Capital flows have traditionally focused on the ‘demand side’ of emerging market financing by examining current account balances, which are equal to the net external financing needs of countries, and then seeking to identify ways in which these financing needs could be met and on what terms. However, this approach ignores trends in capital flows into and out of the major advanced economies, which are the source of most cross-border capital and the main reason why gross flows have risen so dramatically relative to net flows. These flows are typically in a securitized form and, as such, are susceptible to trading in active secondary markets. By one estimate, investors in the mature markets of Europe, the United States and Japan have been accumulating securities issued outside their own countries at the rate of about US$1 trillion a year (Smith 2000). This means that international capital flows are increasingly determined by global asset-allocation decisions made by globally active financial institutions in major industrialized countries. These institutions are becoming increasingly concentrated as a result of the global trend toward consolidation. Understanding capital movements increasingly requires an analysis and understanding of the underlying investor base.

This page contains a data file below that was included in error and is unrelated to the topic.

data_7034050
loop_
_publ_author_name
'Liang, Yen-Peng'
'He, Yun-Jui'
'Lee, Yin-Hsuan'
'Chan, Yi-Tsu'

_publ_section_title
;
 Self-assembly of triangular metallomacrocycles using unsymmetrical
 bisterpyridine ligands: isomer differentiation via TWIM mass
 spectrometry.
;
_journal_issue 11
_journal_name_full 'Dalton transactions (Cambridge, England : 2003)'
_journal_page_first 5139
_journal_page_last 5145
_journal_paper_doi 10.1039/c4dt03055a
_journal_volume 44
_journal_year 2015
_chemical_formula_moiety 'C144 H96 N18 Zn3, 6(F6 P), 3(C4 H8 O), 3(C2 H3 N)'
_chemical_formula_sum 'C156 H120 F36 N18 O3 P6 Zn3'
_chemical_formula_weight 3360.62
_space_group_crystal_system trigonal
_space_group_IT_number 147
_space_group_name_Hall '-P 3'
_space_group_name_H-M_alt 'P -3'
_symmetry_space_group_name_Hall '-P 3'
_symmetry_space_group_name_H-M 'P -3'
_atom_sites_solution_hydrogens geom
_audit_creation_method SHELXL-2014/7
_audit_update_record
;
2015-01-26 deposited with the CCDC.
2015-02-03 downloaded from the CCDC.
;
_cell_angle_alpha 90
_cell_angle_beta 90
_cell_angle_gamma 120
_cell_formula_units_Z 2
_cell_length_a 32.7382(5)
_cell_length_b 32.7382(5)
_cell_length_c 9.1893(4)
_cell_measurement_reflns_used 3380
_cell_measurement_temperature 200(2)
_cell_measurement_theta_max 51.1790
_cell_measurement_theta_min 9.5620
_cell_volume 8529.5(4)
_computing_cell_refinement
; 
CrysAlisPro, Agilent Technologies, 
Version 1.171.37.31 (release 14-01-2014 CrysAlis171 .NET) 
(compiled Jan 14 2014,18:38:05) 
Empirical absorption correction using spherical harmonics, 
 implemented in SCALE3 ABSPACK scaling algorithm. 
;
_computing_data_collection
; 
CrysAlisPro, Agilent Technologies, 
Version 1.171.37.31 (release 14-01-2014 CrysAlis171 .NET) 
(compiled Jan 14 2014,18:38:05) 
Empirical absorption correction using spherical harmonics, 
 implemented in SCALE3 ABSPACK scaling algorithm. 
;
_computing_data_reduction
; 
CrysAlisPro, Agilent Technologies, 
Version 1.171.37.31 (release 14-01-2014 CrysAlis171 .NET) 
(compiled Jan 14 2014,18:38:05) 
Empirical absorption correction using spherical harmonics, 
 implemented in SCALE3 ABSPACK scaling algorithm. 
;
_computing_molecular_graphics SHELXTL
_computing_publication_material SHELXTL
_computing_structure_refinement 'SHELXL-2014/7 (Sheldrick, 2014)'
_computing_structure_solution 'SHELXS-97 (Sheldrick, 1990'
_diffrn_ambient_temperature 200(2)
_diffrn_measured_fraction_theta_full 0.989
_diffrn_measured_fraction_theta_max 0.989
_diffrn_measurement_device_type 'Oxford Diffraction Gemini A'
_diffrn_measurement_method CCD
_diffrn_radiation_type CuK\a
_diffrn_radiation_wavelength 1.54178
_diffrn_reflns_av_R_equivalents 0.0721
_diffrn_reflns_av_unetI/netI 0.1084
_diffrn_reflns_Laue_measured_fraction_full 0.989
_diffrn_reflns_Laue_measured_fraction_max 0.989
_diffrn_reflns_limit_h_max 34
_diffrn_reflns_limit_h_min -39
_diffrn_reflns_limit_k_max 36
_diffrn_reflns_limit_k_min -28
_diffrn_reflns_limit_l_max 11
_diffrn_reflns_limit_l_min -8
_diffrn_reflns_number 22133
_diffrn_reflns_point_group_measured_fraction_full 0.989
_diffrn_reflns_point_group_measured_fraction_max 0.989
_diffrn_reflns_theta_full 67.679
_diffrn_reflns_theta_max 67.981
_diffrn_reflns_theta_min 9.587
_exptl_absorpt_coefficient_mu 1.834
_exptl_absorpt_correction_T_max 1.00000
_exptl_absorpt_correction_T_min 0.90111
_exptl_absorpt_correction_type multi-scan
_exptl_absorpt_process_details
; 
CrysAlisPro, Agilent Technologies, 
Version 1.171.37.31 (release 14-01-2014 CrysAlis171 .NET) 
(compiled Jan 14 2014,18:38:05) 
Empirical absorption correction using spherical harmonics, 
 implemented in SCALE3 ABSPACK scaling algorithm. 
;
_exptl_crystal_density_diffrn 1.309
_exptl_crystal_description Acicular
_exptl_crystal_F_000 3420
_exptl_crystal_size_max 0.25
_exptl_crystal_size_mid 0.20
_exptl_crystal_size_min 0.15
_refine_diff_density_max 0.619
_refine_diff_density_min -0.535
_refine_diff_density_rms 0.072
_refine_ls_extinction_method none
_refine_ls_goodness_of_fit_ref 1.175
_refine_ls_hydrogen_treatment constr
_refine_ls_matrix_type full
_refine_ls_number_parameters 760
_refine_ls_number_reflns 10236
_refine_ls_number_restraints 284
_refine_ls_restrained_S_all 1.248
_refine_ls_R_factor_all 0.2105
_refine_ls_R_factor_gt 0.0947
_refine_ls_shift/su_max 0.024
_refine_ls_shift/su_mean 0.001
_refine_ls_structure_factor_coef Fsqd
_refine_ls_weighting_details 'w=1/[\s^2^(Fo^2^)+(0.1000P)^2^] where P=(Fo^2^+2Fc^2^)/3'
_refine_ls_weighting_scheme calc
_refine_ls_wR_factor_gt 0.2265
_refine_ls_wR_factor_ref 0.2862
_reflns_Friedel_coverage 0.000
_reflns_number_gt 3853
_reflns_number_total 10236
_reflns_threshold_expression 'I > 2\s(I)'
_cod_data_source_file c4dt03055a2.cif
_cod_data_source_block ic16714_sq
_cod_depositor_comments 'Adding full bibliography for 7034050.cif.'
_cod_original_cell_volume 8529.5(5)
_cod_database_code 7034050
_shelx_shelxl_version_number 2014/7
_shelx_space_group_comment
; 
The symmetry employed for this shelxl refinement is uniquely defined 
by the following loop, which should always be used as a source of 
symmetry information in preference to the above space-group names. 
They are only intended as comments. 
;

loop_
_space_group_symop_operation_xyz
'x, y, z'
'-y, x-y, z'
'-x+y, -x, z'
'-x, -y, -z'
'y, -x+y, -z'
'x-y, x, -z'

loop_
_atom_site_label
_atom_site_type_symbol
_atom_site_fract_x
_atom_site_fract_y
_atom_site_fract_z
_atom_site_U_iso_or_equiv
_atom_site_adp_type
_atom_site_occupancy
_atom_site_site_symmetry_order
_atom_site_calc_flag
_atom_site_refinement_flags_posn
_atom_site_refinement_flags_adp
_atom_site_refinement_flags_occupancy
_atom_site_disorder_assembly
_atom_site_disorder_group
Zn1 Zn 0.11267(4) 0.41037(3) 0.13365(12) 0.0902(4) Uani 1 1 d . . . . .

A case in point relates to the on-off nature of the market for emerging market dollar denominated bonds. The dedicated investor base for emerging market securities has contracted in recent years, reflecting the closure of several large hedge funds, the orientation of other hedge funds toward mature market investments and reductions in the capital allocated to support the activities of the proprietary trading desks of some international investment banks.… Read the rest